These days, I think everyone is using or working for some sort of ride-sharing service. Of these, the most popular has proven to be Uber, which is running into problems left and right in places with strong cabbie culture but a real boon to places without taxis. Everyone but cabbies and state governments, who miss the tax revenues. Uber faces a record $50 million fine in Pennsylvania for operating without government approval.
The time period covers the six months from when Uber started operating in the state, February 2014, and when they received emergency approval to act in the state six months later. Uber operated in the state for hundreds of rides, even including ignoring a cease-and-desist order for a month, before getting two years of temporary approval to operate from the Public Utility Commission, which regulates taxi service. Uber believed that a license obtained by a subsidiary in the state was sufficient, and that the company’s ride-sharing service was allowed by law, since they were a provider of software not a provider of services. The judges didn’t agree.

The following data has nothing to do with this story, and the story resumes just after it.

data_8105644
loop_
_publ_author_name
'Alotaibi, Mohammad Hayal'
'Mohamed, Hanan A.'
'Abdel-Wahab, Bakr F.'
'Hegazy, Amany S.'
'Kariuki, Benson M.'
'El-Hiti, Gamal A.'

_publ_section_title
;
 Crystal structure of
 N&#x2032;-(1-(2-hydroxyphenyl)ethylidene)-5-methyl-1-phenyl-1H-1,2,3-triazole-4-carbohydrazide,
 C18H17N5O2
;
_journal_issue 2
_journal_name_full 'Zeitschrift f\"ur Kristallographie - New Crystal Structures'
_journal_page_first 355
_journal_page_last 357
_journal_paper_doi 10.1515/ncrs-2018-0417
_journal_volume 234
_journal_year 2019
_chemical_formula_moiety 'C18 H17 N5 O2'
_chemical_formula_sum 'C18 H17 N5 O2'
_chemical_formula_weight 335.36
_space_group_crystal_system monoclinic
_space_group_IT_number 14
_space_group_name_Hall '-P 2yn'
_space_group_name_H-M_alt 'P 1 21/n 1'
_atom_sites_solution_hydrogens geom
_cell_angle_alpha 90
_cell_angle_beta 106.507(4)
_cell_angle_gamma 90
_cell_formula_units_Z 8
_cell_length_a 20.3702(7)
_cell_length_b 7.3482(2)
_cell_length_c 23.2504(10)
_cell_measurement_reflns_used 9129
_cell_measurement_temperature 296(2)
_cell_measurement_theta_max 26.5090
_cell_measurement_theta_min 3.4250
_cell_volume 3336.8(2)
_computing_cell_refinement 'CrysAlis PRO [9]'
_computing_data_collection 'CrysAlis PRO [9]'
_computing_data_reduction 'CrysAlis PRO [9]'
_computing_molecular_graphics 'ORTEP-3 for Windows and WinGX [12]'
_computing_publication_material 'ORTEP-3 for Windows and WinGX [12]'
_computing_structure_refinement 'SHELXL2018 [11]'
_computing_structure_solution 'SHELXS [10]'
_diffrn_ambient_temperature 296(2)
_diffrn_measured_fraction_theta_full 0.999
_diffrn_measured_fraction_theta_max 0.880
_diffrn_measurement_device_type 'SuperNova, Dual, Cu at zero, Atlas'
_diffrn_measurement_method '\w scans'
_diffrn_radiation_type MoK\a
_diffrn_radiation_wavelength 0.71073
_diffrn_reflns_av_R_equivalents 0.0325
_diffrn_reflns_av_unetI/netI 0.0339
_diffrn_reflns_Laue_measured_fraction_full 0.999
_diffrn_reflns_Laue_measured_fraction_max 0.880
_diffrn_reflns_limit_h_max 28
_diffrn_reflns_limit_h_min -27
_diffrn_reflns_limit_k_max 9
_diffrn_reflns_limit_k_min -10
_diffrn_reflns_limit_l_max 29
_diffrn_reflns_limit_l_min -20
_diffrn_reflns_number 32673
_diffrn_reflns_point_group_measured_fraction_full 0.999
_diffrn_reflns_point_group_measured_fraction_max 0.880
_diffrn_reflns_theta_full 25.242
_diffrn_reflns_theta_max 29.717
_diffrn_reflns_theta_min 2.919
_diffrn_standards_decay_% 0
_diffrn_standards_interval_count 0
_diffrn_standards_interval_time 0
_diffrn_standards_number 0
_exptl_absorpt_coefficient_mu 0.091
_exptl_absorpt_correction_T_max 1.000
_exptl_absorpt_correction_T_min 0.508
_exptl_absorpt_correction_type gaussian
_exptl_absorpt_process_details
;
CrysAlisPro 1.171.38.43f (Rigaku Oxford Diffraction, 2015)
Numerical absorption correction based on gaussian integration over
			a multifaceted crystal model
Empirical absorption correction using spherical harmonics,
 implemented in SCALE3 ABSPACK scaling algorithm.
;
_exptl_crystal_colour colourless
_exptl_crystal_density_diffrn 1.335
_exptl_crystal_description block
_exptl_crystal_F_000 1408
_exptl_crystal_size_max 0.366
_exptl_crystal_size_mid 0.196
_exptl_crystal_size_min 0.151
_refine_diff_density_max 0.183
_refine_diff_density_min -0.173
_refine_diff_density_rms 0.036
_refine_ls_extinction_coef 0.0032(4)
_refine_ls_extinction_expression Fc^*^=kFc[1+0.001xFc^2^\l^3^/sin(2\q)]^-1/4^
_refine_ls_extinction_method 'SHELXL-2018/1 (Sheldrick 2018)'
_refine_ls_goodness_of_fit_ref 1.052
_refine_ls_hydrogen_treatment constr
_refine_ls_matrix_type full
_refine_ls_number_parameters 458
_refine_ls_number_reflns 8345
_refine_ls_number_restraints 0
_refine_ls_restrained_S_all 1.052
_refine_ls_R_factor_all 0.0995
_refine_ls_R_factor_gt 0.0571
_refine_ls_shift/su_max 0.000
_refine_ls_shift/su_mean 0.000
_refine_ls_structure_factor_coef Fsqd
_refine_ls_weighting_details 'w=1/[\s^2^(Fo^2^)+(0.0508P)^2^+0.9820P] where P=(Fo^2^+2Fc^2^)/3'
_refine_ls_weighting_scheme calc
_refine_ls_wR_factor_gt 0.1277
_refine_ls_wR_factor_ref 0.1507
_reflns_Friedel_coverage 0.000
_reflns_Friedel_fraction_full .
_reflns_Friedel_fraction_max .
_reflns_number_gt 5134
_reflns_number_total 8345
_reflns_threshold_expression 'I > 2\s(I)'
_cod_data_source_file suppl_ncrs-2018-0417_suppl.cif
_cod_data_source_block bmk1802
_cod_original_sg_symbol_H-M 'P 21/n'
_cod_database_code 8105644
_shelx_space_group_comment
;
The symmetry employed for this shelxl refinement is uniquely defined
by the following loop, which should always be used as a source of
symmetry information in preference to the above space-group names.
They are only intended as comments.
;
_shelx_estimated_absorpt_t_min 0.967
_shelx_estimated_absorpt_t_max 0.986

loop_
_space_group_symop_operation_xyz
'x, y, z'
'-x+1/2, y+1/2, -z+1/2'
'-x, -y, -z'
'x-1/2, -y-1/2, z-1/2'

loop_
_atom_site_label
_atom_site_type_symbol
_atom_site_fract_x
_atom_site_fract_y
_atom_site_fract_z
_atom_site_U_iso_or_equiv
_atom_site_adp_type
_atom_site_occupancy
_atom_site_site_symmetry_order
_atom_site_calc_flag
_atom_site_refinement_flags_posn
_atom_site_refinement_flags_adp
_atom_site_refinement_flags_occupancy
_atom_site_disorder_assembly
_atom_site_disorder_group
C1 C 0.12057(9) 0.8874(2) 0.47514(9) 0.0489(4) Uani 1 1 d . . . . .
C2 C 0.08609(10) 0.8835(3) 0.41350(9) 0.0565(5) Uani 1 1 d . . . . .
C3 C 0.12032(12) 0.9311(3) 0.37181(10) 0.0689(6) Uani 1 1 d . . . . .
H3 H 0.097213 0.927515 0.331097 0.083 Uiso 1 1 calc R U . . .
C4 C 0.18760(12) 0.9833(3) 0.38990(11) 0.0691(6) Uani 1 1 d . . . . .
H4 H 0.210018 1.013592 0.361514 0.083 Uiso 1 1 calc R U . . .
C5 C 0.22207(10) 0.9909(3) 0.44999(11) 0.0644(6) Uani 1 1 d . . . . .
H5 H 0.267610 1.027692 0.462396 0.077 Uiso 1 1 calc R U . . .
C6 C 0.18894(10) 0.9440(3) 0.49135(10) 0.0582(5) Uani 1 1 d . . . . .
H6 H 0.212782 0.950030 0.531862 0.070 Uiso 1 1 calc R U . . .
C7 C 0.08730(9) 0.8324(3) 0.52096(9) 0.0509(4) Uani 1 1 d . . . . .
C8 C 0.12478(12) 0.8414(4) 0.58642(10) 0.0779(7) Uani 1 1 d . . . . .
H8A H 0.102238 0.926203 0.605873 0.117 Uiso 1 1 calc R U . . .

“Uber took a more active role in providing transportation service than simply providing the Uber app for people with cars to use to provide rides for people who need transportation — it was not a disinterested invisible entity in the background,” wrote judges Mary Long and Jeffrey Watson in the decision.
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